Salalah Airport is a 20-minute drive from the hotel. The flight down from Muscat is about an hour and 40 minutes. Transfers cost OMR30 for up to four guests and OMR55 for up to six.
If you like empty expanses of desert, you’ll love driving in Oman, but for those who want to skip on the long, non-winding roads, domestic flights from Muscat are your best bet for reaching Salalah. The hotel has free valet parking.
Worth getting out of bed for
Get scrubbed down on some sparkling mosaic tiles with a traditional Arabic hammam at the spa, cycle the palm-lined paths to burn off breakfast, hit the beach and wander over (or take the resort shuttle) to the Unesco-listed archaeological site next-door. And instead of being idle on the beach, you can help the local fishermen (and the chefs) by assisting with the catch and delivering it to the kitchens, where the staff will gladly cook it for your dinner.
The hotel can arrange local guides to take you out on the frankincense trail, where you can learn all about the baby-Jesus-approved tree resin, which has been harvested and traded here for centuries. Wadi Dawkah is a natural park with over a thousand frankincense trees. Also nearby is the tomb of the prophet Job, and endless stretches of mountain-backed empty coast. Zig Zag Road is one of the most scenic spots – with added camel caravans to help improve your snaps. The hotel can point you in the direction of beautiful hidden beaches and pack you off with a picnic; some will involve a hike, but others you can drive right up to. Staff will also be able to arrange fishing, diving and boat trips, where you’ll meet the local dolphins and turtles if you’re lucky. You can swim with dolphins, too, and head out on a dhow for a sunset cruise. Stockpile precious metals at the Gold Souk (which also does a fine line in silver), or drop your jaw at the size of the chandelier and carpet inside the Sultan Qaboos Grand Mosque in Salalah.
Head to Shisr to see the Lost City of Ubar (no relation to a taxi app), a caravan site, also known as the Atlantis of the Sands. It’s a bit of a drive, but day trips into the Empty Quarter are possible – the desolate desert takes up 250,000 square miles and stretches into Saudi Arabia, Yemen and the United Arab Emirates. You’ll be able to go full Bedouin and camp out overnight amid the 200-metre dunes on an excursion with Oman Expeditions.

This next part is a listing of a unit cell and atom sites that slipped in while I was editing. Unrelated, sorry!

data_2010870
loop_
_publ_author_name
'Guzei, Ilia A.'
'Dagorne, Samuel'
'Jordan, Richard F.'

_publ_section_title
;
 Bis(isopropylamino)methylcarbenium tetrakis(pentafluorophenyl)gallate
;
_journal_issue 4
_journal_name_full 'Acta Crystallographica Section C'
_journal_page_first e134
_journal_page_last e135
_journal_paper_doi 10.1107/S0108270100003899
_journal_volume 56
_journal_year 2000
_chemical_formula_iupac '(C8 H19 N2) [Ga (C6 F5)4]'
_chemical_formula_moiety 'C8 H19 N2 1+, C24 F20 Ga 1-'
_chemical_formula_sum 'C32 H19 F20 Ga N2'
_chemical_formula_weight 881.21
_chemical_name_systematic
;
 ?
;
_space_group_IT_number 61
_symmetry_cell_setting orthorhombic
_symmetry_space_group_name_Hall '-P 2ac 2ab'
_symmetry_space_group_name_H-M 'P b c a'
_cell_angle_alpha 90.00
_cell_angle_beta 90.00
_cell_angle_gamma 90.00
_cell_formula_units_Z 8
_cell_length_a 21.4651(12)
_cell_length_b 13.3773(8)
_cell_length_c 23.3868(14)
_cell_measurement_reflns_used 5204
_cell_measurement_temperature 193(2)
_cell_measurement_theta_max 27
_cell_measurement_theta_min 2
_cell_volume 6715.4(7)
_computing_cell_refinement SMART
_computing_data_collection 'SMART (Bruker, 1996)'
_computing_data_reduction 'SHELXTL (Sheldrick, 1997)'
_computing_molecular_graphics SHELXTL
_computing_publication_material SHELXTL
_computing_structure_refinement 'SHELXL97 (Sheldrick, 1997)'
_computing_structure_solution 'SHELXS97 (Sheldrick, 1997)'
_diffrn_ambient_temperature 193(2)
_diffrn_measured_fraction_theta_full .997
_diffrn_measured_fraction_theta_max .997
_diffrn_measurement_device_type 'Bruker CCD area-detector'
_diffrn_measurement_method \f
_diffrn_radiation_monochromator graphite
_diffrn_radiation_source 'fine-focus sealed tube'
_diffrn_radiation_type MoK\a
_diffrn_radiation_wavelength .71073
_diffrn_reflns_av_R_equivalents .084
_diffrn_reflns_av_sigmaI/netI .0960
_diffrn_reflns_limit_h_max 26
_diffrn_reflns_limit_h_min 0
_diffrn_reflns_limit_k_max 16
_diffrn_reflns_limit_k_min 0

The resort has three restaurants to choose from and you probably won’t want to leave your villa for long – but if you’re out and about in Salalah, try Baalbek (23rd July Street) for Lebanese food, Marmara for Turkish dishes and Art of Spices for South Indian faves.
Every hotel featured is visited personally by members of our team, given the Smith seal of approval, and then anonymously reviewed. As soon as our reviewers have returned from this resort hotel in Oman and unpacked their frankincense and gold, a full account of their beachfront break will be with you. In the meantime, to whet your wanderlust, here's a quick peek inside Al Baleed Resort Salalah…
For those of us who live in notoriously grey and rainy places, the thought of travelling somewhere drizzly probably doesn’t appeal – but for desert dwellers in the sun-scorched Middle East, Salalah is the place to be every July to September, thanks to the summer monsoon, khareef. It doesn’t rain, it pours during these months, turning the dry landscape a lush green, forming new waterfalls and topping up springs. Salalah is also the land of frankincense – the Magi’s favourite tree resin has been harvested and traded here for hundreds of years. And it’s on the edge of the Empty Quarter, the largest sand desert in the world, with some of its tallest dunes. At Anantara Al Baleed, bright white villas line the Arabian Sea shores, with palm trees and pathways weaving between them. Cycle up to the South-East Asian Mekong, the beachfront terrace at Al Mina and the breakfast buffet you’ll need to allocate a couple of hours to at Sakalan, before cruising the coast or inspecting the famous frankincense trees. Let it rain (you can stand under our umbrella).